Like everyone with a nodding acquaintance of the history of that time, Sanjiv Mehta assumed that The East India Company had ceased to exist until he was contacted by the group of English businessmen who had quietly resurrected its name. With appropriate approvals from the British Treasury and the Royal School of Arms, they secured the rights to assets like the coat of arms that Queen Elizabeth I issued the Company in 1600, and the Merchant’s Mark—probably the world’s first trademark. They recruited historians, built relationships with museums and started with distributing tea and coffee and publishing books. And as they looked to streamline their distribution network, they got in touch with Mehta.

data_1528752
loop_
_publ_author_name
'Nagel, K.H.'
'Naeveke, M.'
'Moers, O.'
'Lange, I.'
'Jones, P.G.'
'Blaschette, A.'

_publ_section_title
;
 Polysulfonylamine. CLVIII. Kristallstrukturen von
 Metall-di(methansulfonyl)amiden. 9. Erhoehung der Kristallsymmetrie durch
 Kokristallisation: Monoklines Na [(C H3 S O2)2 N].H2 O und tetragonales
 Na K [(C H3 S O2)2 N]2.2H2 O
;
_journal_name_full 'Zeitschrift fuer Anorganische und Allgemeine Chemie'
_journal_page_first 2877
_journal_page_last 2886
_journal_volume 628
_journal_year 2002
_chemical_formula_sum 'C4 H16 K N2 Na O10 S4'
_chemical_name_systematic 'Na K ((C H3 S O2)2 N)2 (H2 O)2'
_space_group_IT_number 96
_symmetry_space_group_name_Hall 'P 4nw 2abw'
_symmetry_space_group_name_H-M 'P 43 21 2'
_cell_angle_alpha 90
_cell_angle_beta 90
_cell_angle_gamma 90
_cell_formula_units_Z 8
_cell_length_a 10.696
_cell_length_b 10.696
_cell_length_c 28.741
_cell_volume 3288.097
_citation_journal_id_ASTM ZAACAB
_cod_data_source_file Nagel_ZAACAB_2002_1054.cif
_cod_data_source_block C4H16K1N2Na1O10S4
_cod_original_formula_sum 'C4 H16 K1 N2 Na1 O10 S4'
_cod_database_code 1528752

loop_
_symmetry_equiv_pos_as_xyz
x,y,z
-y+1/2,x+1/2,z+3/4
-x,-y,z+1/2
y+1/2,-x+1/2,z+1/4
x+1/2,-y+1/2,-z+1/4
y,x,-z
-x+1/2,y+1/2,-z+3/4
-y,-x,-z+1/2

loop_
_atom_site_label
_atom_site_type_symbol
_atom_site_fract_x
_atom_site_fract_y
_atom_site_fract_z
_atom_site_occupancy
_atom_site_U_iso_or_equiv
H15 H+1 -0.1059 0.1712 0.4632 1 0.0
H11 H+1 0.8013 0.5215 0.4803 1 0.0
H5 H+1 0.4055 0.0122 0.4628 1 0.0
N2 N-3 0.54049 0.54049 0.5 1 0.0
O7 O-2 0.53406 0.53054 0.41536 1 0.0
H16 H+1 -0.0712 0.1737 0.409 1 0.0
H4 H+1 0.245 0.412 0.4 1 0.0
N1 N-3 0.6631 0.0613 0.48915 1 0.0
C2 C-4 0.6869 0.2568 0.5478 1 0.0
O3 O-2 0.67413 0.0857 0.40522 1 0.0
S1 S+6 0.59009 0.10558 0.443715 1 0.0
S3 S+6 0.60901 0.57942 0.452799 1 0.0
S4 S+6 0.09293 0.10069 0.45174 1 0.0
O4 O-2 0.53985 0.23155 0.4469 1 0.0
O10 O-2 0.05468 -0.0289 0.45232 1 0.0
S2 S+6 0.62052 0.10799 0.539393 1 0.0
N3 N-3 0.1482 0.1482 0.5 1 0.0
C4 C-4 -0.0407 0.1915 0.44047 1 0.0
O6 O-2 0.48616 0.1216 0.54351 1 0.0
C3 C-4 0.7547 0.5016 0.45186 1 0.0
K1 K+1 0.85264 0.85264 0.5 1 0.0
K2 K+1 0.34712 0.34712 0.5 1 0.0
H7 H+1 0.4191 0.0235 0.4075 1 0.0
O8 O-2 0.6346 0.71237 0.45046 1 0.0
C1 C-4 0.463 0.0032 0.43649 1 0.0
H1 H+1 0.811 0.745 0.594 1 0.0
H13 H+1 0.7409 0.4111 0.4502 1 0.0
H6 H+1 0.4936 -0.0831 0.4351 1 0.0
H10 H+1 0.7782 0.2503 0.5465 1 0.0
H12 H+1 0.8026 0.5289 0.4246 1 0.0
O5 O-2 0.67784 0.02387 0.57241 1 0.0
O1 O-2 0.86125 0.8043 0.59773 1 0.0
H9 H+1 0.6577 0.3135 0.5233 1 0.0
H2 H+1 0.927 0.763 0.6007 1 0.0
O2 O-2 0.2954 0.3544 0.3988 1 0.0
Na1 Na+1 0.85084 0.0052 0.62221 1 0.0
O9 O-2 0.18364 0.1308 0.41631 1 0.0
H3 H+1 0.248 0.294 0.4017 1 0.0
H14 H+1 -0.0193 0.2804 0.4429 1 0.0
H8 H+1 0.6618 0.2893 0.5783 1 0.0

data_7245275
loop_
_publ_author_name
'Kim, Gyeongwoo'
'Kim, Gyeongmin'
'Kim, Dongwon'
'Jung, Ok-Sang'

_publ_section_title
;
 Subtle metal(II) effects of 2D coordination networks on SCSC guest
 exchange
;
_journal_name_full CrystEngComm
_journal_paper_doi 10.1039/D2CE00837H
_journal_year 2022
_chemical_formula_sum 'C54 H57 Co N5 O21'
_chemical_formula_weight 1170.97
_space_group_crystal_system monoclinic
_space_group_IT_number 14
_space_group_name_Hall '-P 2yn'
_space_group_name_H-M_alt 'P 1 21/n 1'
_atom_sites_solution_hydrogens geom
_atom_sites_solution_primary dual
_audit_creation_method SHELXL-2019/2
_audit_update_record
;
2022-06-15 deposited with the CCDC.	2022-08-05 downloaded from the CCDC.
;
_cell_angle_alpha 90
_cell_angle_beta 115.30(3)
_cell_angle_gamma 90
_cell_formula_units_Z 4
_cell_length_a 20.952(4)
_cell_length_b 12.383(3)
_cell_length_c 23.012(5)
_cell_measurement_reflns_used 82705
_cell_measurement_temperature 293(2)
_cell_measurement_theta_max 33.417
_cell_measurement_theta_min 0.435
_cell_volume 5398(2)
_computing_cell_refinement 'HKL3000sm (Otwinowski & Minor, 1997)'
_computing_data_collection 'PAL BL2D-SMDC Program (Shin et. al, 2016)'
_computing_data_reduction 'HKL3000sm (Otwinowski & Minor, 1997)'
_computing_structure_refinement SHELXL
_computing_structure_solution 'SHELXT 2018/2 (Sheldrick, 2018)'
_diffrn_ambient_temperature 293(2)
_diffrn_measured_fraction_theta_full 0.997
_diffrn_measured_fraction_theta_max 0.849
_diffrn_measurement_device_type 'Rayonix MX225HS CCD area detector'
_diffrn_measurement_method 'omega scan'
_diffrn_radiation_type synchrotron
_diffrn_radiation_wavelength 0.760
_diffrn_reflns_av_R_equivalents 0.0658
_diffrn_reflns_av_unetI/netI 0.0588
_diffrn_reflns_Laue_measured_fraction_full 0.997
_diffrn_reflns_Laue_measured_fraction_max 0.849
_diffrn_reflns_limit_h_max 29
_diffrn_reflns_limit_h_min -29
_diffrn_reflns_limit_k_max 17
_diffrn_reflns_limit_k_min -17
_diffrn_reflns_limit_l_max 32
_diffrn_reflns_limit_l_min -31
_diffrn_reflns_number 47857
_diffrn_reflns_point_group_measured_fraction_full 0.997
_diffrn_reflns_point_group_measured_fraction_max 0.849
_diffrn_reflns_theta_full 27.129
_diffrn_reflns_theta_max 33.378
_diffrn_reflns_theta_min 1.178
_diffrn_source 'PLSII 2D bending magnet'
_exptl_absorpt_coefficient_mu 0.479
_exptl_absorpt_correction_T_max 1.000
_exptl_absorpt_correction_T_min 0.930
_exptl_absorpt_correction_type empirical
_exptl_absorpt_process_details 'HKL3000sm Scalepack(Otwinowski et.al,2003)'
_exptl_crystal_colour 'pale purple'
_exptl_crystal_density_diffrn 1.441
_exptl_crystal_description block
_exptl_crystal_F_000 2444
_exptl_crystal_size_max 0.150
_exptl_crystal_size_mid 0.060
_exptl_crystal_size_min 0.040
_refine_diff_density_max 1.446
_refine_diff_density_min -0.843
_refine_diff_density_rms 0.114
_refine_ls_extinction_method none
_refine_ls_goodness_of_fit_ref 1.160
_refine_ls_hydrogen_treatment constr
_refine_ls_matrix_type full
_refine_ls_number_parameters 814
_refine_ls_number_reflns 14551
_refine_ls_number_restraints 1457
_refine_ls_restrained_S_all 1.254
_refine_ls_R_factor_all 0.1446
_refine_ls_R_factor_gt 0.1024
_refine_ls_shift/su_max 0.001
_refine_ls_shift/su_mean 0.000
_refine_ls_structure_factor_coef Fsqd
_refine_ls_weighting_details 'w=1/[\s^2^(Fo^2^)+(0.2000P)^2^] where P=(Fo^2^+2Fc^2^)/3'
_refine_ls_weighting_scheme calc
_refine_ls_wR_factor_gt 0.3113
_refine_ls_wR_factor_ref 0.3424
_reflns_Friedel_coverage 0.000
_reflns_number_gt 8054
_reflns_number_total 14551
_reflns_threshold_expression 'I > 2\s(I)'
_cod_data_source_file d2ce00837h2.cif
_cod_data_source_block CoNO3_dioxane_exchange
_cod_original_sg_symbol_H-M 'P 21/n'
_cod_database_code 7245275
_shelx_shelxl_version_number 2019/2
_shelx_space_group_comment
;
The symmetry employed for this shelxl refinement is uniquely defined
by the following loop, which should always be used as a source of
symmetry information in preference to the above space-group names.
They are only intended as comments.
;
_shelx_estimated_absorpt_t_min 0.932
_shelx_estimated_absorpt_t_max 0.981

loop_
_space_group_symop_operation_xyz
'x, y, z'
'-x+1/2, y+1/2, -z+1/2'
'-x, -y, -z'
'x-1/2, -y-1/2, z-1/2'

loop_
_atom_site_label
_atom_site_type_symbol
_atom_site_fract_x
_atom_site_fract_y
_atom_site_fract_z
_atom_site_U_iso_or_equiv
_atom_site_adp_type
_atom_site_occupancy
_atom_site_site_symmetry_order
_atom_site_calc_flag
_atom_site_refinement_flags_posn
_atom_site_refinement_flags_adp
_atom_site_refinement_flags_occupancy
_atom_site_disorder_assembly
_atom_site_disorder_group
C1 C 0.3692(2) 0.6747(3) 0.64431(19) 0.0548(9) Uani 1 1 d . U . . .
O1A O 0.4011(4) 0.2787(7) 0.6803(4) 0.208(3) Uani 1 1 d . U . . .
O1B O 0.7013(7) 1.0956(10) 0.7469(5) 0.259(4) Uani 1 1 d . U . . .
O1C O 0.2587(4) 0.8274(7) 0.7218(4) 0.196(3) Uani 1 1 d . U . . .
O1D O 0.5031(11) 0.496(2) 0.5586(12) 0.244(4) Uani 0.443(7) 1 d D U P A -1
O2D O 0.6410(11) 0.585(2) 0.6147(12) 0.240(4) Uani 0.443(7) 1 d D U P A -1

PUBLISHED: Aug. 31, 2011
LENGTH: 28 minutes (7059 words)
Shortly after Anna Hazare broke his fast-unto-death on 9 April, a group of young people encircled a small man with a black moustache at Jantar Mantar and began shouting the famous pre-independence slogan: Inquilab Zindabad! (Long Live Revolution!). He continued walking toward a group of cars when a young man wearing a red bandanna pushed through the crowd, blocking his way and screaming out, “Sir, don’t call off the fast. Repeat the revolution.” The man returned the smile, and slid into the car. This man was Arvind Kejriwal, a 43-year-old social activist from East Delhi. Though Hazare is the recognised face of an anti-corruption campaign that began with his fast on 5 April, Kejriwal is the architect of the movement—the man journalists swarm to, seeking an interview.
PUBLISHED: Aug. 1, 2011
LENGTH: 29 minutes (7421 words)